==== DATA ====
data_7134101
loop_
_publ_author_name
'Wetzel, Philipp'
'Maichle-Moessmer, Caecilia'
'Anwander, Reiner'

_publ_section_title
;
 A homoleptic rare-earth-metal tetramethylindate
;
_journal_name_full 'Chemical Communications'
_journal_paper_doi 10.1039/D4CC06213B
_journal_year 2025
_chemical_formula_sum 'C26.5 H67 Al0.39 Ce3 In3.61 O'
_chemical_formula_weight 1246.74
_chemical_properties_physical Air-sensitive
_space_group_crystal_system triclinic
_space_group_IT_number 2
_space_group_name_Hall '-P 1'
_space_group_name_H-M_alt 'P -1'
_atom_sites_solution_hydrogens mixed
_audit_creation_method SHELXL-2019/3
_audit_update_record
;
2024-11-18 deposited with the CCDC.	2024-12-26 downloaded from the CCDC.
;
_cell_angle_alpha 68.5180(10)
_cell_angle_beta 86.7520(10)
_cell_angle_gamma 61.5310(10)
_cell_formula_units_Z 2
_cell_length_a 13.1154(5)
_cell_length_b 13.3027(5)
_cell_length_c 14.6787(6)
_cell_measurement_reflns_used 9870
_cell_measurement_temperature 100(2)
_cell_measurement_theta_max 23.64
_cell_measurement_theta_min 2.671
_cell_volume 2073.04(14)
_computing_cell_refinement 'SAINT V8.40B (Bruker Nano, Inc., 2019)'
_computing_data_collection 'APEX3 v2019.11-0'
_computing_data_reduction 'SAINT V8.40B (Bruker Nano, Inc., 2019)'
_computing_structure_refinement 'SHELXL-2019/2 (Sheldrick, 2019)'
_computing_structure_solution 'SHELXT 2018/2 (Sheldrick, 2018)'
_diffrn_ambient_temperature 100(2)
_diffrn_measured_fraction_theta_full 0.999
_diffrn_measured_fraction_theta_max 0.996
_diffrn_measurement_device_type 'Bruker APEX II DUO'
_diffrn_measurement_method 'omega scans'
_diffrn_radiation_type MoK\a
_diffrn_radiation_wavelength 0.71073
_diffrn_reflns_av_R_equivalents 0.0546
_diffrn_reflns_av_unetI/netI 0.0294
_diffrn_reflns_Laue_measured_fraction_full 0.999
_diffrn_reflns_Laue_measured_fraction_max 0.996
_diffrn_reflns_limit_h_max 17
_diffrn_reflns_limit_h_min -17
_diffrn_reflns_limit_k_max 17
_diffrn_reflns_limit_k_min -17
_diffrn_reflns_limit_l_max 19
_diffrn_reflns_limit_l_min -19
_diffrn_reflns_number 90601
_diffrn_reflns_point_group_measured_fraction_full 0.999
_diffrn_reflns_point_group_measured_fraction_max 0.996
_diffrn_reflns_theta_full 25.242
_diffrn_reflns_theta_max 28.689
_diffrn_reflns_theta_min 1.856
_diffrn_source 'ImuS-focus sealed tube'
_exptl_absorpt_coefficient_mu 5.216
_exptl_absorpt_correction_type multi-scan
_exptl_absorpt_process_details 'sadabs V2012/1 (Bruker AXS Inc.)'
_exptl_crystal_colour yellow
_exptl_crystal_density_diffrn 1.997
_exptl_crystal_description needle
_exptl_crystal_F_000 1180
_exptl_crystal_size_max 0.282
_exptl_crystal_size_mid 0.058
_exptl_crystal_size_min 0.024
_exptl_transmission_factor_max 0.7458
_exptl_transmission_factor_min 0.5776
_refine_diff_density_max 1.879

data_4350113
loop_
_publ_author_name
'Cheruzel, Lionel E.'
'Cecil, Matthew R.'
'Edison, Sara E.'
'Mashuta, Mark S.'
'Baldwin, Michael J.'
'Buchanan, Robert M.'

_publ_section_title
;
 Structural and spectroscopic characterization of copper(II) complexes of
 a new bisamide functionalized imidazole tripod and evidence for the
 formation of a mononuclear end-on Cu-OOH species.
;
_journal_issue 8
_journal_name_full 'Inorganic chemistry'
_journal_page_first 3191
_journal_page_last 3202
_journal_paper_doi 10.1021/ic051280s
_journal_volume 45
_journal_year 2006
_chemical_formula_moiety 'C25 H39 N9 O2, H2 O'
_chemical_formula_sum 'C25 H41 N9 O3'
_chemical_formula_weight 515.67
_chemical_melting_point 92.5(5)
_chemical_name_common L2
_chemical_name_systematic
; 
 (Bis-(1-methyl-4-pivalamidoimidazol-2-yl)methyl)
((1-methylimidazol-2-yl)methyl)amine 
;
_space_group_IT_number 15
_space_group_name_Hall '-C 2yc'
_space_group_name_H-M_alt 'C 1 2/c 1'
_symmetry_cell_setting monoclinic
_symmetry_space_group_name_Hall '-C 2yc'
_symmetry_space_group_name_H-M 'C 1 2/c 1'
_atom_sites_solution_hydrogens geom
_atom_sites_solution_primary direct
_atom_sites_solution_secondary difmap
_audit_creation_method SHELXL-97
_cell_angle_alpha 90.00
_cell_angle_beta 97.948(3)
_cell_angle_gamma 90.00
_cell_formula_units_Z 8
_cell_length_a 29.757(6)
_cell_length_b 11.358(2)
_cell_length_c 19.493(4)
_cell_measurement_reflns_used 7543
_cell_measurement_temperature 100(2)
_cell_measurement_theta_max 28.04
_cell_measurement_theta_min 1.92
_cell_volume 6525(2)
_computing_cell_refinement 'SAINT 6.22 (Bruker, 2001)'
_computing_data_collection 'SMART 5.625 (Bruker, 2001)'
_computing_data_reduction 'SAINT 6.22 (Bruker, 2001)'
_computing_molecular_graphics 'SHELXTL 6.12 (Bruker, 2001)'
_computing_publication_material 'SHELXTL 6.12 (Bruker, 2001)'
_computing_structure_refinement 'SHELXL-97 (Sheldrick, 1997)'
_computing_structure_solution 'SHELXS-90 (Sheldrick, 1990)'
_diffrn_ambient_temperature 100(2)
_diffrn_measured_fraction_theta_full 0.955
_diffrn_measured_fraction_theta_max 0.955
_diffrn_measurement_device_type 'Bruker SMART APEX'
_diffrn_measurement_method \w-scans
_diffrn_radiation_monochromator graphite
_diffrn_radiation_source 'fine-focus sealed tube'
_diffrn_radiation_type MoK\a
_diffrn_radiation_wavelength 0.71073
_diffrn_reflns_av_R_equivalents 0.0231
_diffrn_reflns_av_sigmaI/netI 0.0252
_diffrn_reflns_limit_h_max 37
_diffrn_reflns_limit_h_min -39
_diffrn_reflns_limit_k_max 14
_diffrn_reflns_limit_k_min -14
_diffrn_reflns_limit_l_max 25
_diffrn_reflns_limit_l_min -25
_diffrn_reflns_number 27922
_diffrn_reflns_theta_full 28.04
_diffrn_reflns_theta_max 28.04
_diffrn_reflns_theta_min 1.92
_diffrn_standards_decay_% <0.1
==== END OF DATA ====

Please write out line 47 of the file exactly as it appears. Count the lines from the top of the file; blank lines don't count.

_diffrn_measurement_device_type 'Bruker APEX II DUO'